CA: Old age not reason enough to release sex offender, state court rules

[sfchronicle.com – 3/16/21] Earl _____ has had multiple convictions for child molesting, the last one in 1988. After being held for 20 years in a state mental hospital awaiting a verdict on whether he should be confined as a “sexually violent predator,” _____  argued that, at age 74, and with no record of violence for many decades, he is too old to be dangerous. A state appeals court was unpersuaded. “While a person may ‘slow down’ with age, it does not necessarily follow that interest in sexual deviancy slows down.…

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ACSOL Files TRO Application to Stop CDCR’s Exclusion of Registrants from Early Release

The Alliance for Constitutional Sex Offense Laws (ACSOL) filed an application today for a Temporary Restraining Order (TRO) that, if granted, would stop the exclusion of all registrants from early prison release granted by the CA Department of Corrections and Rehabilitation (CDCR).  The basis for the releases is to reduce the possibility of COVID-19 infections for both prisoners and staff. “CDCR has declared that the lives of registrants are worth less than the lives of others by categorically and unjustifiably excluding registrants from its efforts to mitigate the spread of…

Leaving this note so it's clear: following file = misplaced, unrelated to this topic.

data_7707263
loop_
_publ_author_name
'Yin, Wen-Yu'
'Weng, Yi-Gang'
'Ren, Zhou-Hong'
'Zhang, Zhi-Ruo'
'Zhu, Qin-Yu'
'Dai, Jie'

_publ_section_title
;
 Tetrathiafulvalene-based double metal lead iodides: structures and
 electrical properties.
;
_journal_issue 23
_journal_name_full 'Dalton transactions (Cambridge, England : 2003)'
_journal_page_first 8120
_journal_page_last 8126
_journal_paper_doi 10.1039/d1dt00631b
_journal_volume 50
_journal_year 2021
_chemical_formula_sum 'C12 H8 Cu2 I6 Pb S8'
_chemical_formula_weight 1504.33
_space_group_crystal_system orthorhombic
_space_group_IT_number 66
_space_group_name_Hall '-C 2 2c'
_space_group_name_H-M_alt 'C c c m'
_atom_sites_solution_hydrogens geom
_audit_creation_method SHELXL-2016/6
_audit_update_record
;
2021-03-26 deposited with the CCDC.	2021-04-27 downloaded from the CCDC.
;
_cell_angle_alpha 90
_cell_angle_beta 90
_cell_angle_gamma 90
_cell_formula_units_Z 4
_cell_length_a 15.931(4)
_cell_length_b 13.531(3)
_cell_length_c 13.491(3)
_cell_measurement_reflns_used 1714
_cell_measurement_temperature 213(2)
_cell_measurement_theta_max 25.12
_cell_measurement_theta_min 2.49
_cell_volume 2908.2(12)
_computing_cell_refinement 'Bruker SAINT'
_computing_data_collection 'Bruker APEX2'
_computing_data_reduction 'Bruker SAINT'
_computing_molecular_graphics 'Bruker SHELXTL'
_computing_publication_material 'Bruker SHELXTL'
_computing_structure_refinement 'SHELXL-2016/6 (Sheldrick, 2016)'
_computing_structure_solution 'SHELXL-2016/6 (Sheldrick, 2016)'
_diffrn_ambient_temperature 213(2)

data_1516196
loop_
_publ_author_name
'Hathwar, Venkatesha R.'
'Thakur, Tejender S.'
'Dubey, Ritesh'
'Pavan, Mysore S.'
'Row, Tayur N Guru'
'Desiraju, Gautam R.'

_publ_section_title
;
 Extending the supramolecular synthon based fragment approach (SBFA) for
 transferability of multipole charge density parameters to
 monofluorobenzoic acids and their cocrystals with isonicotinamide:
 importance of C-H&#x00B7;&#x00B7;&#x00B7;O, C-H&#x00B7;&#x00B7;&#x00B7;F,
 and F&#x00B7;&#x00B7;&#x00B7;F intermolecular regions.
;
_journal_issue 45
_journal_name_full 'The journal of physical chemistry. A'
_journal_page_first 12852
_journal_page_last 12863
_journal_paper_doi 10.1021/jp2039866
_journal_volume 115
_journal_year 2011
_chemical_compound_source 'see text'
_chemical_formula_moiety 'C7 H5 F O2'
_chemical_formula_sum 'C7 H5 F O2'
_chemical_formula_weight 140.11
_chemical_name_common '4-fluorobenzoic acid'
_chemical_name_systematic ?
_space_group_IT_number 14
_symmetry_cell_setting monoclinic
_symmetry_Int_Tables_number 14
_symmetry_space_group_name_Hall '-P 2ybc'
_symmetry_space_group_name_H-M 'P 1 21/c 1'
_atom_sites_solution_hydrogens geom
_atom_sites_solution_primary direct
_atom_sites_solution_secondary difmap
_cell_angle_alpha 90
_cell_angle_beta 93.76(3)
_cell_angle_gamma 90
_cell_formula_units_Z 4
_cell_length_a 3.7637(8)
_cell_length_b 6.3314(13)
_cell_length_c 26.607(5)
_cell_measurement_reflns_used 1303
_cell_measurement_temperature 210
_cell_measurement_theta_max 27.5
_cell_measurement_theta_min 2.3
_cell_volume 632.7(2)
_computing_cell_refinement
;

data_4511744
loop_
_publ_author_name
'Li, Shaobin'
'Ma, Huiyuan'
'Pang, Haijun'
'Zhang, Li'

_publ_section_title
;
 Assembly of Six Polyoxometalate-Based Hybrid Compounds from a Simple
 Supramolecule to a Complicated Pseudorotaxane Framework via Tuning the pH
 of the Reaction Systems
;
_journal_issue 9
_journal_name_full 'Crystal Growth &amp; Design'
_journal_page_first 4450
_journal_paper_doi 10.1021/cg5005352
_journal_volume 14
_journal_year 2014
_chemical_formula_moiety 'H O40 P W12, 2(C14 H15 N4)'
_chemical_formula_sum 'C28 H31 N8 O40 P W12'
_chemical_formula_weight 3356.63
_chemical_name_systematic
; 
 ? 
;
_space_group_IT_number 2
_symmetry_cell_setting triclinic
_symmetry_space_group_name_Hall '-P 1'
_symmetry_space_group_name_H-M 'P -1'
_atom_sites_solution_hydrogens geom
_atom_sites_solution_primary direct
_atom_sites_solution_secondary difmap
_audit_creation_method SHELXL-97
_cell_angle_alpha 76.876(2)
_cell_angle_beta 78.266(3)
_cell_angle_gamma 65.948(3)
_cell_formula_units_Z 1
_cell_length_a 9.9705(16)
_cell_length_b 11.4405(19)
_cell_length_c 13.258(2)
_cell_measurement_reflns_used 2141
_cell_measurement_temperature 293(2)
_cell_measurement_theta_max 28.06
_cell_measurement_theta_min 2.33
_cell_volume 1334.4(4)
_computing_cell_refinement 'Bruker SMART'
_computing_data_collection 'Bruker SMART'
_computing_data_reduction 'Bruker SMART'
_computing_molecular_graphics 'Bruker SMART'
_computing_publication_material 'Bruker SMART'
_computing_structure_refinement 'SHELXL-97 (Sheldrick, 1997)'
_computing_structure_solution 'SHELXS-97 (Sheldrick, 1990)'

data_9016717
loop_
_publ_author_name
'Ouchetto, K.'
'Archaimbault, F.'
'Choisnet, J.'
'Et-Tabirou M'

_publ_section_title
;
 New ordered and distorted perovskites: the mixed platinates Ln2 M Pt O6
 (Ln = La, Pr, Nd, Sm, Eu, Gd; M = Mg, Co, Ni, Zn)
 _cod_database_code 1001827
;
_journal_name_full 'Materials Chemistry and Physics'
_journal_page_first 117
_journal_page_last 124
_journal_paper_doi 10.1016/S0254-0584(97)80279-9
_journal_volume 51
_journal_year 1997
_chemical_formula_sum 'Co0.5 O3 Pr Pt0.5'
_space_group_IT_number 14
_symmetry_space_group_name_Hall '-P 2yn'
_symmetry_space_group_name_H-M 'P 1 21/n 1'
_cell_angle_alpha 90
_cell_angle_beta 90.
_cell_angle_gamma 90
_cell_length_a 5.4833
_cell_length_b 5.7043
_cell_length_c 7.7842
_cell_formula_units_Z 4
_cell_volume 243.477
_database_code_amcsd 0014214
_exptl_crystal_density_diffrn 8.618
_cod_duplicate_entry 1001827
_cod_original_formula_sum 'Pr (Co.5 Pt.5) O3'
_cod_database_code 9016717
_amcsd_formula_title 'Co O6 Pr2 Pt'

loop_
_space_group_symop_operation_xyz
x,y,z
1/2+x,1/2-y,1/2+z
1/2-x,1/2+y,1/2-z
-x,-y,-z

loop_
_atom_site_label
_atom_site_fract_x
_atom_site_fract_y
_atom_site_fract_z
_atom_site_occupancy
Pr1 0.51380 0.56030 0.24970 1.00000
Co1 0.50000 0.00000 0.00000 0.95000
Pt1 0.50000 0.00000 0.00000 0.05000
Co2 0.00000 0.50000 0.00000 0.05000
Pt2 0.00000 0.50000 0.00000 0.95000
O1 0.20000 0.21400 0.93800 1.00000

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ACSOL Files Lawsuit Challenging CDCR Early Release Plans

The Alliance for Constitutional Sex Offense Laws (ACSOL) filed a lawsuit today challenging the early release plans of the California Department of Corrections and Rehabilitation (CDCR).  The agency plans to begin releasing from prison on July 1 anyone convicted of a non-violent offense who has a release date no later than December 31.  The agency’s plans, however, exclude anyone required to register as a sex offender. According to a press release issued by CDCR, prisoners will be released early in order to reduce the possibility of their infection by COVID-19.  The…

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CA: 7 Sex Offenders Released Early Due to COVID-19 in Orange County Despite Parole Violations

[nbclosangeles.com – 4/30/20] Seven sex offenders who violated parole were released from jail early as part of the Orange County Sheriff’s Department reducing its inmate population during the COVID-19 pandemic. The sex offenders were released months before schedule, despite being charged with violating their parole by cutting off their GPS monitors and tampering with their tracking devices, according to the Orange County District Attorney’s Public Information Officer Kimberly Edds. California law requires sex offenders who violate their parole in this way to serve six months in jail, but many of…

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CA: Statewide crime initiative gains local support

[benitolink.com 3/28/18] A statewide initiative to change portions of three crime-related laws is picking up steam in the local region. The Reducing Crime and Keeping California Safe Act of 2018 would change parts of Proposition 47, Proposition 57, and Assembly Bill 109 to reclassify certain “nonviolent” crimes as “violent” to prevent the early release of inmates convicted of crimes such as assault on a peace officer, rape of an unconscious person or by intoxication, and human trafficking of a child. A complete list of the purported “nonviolent” crimes can be…

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